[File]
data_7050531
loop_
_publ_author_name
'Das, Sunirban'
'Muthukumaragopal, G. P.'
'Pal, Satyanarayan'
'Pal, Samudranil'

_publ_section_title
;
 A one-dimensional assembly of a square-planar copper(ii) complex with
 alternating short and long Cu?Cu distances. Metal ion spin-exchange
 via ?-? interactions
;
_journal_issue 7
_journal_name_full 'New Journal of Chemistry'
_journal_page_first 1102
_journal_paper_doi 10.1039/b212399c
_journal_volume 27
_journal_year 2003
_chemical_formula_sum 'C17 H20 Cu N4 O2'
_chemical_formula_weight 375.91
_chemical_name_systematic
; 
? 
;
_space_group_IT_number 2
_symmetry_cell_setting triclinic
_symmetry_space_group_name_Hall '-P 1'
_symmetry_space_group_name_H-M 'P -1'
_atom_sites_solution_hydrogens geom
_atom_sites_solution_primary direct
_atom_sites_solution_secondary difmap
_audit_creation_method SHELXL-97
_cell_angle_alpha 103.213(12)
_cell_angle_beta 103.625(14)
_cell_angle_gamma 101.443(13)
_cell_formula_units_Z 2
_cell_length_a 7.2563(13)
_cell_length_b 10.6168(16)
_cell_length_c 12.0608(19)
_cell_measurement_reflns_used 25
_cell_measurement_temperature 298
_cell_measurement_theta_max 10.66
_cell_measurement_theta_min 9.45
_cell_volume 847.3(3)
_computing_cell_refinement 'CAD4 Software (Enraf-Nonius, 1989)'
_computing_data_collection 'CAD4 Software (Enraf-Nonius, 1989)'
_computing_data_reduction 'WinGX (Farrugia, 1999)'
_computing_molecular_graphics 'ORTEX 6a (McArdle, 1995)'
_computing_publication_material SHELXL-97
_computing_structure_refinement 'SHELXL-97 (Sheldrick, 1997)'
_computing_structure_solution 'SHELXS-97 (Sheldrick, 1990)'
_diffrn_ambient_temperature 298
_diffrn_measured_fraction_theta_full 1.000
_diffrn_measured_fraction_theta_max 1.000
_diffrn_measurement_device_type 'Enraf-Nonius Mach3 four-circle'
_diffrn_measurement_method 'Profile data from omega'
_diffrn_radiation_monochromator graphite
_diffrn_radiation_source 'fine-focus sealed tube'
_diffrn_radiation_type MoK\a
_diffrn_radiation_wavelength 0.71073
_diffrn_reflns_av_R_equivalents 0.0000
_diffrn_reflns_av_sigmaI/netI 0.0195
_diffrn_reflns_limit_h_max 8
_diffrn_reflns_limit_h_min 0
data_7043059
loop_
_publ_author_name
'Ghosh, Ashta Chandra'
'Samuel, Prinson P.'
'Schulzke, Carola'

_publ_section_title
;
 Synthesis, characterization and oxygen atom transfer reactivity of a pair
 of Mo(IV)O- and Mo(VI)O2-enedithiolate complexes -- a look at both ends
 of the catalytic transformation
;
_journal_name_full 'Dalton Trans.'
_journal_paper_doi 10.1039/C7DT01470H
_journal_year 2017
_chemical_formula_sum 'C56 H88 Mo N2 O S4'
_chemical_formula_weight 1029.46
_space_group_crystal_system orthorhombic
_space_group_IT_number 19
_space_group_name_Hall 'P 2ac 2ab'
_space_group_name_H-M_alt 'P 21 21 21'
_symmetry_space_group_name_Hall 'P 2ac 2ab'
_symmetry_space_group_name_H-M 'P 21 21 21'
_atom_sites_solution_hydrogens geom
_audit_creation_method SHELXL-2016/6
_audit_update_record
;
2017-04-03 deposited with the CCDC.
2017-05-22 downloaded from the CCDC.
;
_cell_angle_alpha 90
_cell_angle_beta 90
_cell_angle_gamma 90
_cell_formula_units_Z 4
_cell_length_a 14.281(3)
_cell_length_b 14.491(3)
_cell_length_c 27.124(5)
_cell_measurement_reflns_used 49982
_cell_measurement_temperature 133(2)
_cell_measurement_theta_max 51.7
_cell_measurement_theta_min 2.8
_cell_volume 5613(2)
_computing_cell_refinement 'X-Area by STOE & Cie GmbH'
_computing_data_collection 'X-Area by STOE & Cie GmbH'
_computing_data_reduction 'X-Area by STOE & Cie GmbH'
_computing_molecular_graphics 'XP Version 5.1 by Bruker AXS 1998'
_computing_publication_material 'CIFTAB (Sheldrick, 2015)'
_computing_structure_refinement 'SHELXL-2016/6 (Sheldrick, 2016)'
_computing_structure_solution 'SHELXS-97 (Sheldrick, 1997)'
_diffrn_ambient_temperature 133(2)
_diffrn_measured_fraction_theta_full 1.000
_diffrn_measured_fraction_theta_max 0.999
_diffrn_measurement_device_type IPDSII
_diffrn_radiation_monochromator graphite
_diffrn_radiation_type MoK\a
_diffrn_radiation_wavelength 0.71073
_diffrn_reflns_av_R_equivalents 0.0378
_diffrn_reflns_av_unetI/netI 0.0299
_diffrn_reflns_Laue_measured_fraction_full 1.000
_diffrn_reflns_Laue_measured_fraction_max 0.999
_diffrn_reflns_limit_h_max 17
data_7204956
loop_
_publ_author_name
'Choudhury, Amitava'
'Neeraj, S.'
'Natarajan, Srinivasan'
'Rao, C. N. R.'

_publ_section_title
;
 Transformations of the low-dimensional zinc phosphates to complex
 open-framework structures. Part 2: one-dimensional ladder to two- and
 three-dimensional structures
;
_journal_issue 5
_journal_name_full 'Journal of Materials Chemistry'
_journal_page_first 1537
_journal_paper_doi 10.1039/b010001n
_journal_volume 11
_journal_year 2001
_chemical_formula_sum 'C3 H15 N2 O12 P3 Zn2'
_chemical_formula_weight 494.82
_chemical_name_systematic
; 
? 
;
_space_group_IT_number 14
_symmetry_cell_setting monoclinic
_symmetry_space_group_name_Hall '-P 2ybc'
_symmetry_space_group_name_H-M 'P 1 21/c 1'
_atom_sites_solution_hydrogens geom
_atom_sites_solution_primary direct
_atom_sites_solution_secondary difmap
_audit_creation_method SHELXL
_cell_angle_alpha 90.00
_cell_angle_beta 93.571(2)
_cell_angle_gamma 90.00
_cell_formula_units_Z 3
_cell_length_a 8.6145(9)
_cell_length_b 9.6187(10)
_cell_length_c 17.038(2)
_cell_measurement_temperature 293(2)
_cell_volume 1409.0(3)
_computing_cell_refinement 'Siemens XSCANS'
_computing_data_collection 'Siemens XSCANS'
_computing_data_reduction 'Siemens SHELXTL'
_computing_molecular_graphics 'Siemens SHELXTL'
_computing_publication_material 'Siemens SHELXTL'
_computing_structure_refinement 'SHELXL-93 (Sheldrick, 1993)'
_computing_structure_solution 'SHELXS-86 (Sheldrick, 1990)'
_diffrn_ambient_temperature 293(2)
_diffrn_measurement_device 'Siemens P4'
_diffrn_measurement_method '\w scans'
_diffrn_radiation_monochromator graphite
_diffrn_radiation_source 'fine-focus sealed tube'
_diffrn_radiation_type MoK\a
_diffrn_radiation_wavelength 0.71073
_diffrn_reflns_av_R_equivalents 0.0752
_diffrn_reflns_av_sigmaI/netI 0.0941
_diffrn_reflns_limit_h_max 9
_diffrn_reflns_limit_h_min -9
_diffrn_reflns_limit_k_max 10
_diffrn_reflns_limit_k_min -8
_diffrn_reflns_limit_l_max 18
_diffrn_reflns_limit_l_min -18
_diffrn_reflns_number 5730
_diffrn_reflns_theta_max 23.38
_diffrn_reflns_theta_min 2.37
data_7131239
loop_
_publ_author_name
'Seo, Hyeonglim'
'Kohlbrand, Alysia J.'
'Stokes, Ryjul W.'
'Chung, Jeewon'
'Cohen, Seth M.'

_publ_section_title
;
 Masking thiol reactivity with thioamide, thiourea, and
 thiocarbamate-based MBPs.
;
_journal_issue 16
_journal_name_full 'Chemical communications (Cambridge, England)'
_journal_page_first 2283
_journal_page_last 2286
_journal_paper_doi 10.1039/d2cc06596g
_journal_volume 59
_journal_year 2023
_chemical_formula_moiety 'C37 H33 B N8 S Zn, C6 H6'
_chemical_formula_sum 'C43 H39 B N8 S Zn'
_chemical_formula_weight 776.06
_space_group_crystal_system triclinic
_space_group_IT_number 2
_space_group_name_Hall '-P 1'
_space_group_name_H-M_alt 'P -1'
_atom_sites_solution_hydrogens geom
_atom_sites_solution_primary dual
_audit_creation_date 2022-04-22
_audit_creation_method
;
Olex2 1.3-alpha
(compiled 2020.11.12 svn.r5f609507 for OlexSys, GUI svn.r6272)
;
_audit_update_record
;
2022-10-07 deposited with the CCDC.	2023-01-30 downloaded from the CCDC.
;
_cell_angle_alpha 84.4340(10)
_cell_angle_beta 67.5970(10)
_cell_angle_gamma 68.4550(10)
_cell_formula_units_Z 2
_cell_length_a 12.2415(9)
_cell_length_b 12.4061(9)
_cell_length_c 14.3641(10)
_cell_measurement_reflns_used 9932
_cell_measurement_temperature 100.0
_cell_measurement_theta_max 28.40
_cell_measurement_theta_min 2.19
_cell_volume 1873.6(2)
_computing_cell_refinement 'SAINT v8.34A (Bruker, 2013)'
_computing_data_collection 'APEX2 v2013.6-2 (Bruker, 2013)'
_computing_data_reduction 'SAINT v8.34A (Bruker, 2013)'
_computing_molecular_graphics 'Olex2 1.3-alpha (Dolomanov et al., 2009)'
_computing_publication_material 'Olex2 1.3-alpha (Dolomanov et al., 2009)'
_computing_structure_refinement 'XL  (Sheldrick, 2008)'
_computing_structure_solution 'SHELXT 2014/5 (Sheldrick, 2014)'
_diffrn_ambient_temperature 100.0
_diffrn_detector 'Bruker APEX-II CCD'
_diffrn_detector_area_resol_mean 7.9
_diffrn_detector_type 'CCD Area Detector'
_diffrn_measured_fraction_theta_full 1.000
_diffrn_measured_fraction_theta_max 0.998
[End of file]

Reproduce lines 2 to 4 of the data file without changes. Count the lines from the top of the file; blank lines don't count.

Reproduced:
loop_
_publ_author_name
'Das, Sunirban'